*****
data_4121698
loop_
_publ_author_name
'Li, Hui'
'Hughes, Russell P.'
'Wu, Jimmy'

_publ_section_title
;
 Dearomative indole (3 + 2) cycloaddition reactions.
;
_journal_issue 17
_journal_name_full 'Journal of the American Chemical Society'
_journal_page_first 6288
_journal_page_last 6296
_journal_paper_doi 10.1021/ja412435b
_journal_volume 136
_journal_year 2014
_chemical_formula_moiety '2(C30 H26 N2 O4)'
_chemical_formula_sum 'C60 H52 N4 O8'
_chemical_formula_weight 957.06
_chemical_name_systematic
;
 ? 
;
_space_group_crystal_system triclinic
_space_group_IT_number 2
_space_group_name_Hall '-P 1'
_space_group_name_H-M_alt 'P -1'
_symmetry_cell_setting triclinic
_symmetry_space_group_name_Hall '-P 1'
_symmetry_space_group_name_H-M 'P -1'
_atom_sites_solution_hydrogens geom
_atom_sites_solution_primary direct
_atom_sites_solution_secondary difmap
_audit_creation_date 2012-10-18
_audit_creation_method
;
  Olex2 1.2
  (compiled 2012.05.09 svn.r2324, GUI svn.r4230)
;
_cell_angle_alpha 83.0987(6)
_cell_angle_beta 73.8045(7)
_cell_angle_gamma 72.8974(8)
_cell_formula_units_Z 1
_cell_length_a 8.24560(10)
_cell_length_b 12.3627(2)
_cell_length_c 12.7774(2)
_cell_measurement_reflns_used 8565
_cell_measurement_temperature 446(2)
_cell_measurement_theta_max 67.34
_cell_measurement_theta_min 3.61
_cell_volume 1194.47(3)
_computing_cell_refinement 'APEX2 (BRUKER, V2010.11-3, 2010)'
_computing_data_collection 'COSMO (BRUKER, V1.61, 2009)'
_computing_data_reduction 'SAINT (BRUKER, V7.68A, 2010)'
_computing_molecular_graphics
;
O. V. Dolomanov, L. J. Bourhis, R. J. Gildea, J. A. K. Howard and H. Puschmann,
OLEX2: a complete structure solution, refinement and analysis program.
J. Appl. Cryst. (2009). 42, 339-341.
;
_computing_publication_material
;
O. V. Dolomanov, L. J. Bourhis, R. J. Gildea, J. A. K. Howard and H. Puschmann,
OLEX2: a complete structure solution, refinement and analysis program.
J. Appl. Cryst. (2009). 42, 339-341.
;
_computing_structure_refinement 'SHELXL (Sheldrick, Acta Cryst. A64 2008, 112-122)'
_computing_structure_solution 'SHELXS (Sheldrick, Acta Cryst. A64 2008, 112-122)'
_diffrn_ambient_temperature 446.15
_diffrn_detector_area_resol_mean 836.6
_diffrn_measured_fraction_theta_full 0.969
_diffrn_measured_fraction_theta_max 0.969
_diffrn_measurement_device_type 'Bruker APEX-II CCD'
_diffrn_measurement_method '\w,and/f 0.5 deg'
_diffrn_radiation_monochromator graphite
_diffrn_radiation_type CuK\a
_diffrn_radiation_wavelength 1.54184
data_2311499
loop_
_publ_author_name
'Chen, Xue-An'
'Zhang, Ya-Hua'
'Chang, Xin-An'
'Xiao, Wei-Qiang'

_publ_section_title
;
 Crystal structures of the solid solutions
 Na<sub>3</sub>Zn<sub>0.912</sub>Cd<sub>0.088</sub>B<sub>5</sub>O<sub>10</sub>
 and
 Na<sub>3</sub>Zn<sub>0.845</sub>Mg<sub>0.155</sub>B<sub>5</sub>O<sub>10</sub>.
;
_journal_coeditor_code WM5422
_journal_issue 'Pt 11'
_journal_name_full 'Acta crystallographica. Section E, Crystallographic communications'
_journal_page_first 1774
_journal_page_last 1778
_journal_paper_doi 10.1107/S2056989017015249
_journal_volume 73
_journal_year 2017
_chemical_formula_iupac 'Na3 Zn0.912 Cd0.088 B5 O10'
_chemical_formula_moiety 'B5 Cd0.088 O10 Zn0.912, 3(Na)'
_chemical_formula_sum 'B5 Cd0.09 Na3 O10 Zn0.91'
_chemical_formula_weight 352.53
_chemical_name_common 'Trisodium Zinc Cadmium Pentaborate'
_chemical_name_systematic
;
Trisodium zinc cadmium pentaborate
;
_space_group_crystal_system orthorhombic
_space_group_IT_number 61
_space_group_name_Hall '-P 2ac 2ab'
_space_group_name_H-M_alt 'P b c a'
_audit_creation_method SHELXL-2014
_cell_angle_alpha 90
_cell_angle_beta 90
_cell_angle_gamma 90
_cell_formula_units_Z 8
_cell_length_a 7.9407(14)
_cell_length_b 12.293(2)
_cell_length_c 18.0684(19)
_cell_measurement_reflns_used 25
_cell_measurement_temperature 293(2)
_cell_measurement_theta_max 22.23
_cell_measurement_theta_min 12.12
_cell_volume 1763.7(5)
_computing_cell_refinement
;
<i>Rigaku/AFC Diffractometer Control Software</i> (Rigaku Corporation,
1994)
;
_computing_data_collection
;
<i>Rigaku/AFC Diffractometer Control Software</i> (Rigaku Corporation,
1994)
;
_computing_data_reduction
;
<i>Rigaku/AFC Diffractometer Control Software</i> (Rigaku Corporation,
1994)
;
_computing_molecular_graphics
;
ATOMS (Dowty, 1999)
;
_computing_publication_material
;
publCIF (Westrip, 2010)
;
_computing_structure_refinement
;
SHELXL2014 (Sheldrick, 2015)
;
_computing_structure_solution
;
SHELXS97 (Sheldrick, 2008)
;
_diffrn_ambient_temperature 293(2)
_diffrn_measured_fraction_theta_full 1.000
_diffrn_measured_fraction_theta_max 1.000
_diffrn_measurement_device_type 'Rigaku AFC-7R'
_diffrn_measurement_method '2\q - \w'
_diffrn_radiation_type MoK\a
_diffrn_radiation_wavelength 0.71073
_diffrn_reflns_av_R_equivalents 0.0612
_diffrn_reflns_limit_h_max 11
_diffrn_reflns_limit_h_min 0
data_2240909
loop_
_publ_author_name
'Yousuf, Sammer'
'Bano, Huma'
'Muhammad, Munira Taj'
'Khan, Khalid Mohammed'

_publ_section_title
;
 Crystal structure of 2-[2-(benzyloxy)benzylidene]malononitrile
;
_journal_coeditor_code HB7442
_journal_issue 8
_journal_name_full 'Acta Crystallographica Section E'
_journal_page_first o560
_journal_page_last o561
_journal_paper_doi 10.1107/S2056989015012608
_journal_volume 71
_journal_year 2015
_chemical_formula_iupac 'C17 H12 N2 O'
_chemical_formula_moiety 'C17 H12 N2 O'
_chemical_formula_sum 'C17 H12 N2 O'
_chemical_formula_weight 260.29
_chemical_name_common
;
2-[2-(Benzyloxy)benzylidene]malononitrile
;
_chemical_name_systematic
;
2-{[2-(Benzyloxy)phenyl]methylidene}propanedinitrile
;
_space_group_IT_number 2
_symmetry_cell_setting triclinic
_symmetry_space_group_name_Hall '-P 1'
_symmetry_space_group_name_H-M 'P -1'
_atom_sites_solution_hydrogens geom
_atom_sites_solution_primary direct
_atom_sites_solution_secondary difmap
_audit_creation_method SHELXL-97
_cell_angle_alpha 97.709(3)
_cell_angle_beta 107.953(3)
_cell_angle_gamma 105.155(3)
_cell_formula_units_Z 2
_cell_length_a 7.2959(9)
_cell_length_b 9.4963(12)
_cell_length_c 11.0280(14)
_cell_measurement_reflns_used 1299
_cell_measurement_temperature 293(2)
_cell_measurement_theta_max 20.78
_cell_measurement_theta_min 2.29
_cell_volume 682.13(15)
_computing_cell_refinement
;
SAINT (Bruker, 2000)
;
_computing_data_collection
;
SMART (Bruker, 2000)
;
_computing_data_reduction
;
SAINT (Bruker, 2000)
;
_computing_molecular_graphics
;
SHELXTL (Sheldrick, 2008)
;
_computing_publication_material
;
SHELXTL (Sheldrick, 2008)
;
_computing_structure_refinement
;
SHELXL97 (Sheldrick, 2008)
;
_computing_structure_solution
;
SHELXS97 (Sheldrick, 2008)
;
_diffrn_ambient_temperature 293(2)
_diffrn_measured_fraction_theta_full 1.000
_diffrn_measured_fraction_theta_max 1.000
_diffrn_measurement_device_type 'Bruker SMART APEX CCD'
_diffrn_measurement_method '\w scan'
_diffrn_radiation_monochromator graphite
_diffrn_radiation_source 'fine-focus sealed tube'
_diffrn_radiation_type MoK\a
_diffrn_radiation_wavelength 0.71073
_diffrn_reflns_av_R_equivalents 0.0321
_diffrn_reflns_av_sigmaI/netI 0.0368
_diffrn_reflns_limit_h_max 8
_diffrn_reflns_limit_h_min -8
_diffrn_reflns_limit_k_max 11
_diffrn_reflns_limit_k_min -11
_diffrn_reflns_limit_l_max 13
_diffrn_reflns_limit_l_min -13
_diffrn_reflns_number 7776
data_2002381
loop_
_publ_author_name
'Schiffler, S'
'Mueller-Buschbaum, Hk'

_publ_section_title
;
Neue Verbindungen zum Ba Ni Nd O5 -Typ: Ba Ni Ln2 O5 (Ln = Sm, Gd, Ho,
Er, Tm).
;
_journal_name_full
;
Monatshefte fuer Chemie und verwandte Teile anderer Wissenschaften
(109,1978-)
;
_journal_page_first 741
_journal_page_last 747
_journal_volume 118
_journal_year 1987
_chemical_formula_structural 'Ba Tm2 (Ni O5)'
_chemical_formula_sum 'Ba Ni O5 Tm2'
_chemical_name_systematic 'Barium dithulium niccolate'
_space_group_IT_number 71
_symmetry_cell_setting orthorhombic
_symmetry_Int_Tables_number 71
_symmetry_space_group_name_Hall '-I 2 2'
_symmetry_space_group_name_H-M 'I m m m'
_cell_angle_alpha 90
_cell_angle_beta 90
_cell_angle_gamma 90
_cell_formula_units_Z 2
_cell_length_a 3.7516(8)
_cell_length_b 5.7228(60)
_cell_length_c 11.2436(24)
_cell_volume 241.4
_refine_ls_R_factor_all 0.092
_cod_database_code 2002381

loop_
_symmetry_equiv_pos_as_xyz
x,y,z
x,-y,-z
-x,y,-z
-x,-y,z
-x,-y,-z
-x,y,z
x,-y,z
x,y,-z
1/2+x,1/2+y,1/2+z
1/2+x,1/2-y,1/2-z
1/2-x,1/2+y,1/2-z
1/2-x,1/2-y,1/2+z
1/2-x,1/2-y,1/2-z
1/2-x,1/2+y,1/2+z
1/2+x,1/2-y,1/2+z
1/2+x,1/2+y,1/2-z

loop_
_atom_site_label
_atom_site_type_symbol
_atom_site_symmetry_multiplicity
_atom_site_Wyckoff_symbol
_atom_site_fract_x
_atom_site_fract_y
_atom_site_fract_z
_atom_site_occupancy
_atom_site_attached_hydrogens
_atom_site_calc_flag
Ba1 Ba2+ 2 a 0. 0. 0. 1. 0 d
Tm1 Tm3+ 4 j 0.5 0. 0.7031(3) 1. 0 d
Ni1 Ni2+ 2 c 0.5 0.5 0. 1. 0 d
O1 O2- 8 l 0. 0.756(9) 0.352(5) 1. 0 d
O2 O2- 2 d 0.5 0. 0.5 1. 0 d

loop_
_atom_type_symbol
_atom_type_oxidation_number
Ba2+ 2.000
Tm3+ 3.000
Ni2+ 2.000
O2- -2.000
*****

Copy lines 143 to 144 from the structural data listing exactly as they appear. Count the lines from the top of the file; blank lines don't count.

;
ATOMS (Dowty, 1999)